Pre-fall doldrums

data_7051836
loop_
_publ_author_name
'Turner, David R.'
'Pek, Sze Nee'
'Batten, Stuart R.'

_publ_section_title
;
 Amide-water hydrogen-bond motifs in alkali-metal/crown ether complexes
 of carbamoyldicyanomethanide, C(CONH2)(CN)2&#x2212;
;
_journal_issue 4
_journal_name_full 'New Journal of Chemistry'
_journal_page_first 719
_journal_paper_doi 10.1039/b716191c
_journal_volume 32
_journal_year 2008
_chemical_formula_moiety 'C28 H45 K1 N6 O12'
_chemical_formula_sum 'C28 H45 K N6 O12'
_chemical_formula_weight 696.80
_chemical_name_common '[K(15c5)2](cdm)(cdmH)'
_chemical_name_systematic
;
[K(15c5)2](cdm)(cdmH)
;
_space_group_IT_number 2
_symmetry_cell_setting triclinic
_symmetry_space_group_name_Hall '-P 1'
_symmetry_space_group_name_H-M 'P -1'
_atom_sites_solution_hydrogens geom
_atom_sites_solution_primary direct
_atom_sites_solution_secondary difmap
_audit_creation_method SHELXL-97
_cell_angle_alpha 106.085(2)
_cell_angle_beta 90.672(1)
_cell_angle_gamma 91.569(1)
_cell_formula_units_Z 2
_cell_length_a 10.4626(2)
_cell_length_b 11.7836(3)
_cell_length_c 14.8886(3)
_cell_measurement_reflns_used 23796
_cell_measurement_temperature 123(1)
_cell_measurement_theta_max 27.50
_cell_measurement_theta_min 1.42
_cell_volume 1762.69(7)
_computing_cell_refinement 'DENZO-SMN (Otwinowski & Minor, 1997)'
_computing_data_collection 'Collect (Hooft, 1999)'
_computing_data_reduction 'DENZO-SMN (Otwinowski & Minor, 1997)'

All of CA and much of the West is currently locked in the rather stagnant weather pattern that is often a precursor (by a month or so) to the beginning of the fall season. The incredible and deadly heat, humidity and severe thunderstorm activity that has persisted across Southern California for quite a few days is finally beginning to wane. Weak offshore flow in NorCal is contributing to the development and spread of several large wildfires, with widespread smoke, haze, and reduced visibility across large swaths of the state today. Hot, dry weather will persist for another 48 hours in NorCal before flow once again becomes weakly onshore, reestablishing a minor marine layer and bringing seasonable to slightly above normal temperatures to most of the state. Moisture from Hurricane Henrietta is, unfortunately, not going to impact CA at all, and has even managed to miss much of AZ, as well. Far SE AZ and NM will bear the brunt of the moist convective activity from these tropical remnants, though even these areas won’t see more than an inch in most places. Nothing interesting is showing on any of the long range models at the moment, which really isn’t too suprising. Fire weather will continue to be the main concern in the coming weeks, and some additional periods of weak to moderate offshore flow do appear to be possible.  Hopefully this winter’s precipitation will be substantial, because the entire state is now well-below normal in terms of soil moisture and water-season total rainfall. Stay tuned. 

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